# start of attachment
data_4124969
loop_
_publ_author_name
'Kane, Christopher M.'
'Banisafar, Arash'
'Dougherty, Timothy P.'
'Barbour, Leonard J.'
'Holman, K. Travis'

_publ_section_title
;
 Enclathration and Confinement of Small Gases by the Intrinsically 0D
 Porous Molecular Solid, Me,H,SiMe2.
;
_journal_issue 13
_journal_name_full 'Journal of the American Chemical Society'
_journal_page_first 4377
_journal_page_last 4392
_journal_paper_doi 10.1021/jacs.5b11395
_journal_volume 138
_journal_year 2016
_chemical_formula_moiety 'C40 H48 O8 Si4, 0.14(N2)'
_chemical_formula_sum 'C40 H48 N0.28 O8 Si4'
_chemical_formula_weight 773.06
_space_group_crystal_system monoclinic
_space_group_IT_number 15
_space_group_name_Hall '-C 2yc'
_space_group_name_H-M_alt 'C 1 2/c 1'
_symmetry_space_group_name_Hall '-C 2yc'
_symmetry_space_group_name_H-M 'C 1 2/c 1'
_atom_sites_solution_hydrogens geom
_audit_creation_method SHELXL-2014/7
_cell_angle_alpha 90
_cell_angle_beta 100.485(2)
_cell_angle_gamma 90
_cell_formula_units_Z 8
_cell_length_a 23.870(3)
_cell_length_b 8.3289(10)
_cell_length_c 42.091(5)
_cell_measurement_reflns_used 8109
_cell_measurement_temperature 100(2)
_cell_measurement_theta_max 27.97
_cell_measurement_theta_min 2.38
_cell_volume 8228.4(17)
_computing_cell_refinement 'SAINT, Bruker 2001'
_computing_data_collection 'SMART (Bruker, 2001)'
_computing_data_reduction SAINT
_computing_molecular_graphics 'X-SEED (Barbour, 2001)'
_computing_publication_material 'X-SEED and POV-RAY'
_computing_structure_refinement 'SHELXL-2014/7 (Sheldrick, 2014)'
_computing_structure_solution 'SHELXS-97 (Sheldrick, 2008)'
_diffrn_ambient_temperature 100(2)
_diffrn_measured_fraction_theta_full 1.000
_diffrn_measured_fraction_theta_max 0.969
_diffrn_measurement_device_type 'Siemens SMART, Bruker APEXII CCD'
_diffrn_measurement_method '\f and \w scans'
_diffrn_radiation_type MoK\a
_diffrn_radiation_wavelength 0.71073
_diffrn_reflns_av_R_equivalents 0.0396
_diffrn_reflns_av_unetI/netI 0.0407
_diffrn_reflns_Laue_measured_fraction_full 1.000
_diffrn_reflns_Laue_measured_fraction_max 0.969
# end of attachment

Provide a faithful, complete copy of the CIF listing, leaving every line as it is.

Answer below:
data_4124969
loop_
_publ_author_name
'Kane, Christopher M.'
'Banisafar, Arash'
'Dougherty, Timothy P.'
'Barbour, Leonard J.'
'Holman, K. Travis'

_publ_section_title
;
 Enclathration and Confinement of Small Gases by the Intrinsically 0D
 Porous Molecular Solid, Me,H,SiMe2.
;
_journal_issue 13
_journal_name_full 'Journal of the American Chemical Society'
_journal_page_first 4377
_journal_page_last 4392
_journal_paper_doi 10.1021/jacs.5b11395
_journal_volume 138
_journal_year 2016
_chemical_formula_moiety 'C40 H48 O8 Si4, 0.14(N2)'
_chemical_formula_sum 'C40 H48 N0.28 O8 Si4'
_chemical_formula_weight 773.06
_space_group_crystal_system monoclinic
_space_group_IT_number 15
_space_group_name_Hall '-C 2yc'
_space_group_name_H-M_alt 'C 1 2/c 1'
_symmetry_space_group_name_Hall '-C 2yc'
_symmetry_space_group_name_H-M 'C 1 2/c 1'
_atom_sites_solution_hydrogens geom
_audit_creation_method SHELXL-2014/7
_cell_angle_alpha 90
_cell_angle_beta 100.485(2)
_cell_angle_gamma 90
_cell_formula_units_Z 8
_cell_length_a 23.870(3)
_cell_length_b 8.3289(10)
_cell_length_c 42.091(5)
_cell_measurement_reflns_used 8109
_cell_measurement_temperature 100(2)
_cell_measurement_theta_max 27.97
_cell_measurement_theta_min 2.38
_cell_volume 8228.4(17)
_computing_cell_refinement 'SAINT, Bruker 2001'
_computing_data_collection 'SMART (Bruker, 2001)'
_computing_data_reduction SAINT
_computing_molecular_graphics 'X-SEED (Barbour, 2001)'
_computing_publication_material 'X-SEED and POV-RAY'
_computing_structure_refinement 'SHELXL-2014/7 (Sheldrick, 2014)'
_computing_structure_solution 'SHELXS-97 (Sheldrick, 2008)'
_diffrn_ambient_temperature 100(2)
_diffrn_measured_fraction_theta_full 1.000
_diffrn_measured_fraction_theta_max 0.969
_diffrn_measurement_device_type 'Siemens SMART, Bruker APEXII CCD'
_diffrn_measurement_method '\f and \w scans'
_diffrn_radiation_type MoK\a
_diffrn_radiation_wavelength 0.71073
_diffrn_reflns_av_R_equivalents 0.0396
_diffrn_reflns_av_unetI/netI 0.0407
_diffrn_reflns_Laue_measured_fraction_full 1.000
_diffrn_reflns_Laue_measured_fraction_max 0.969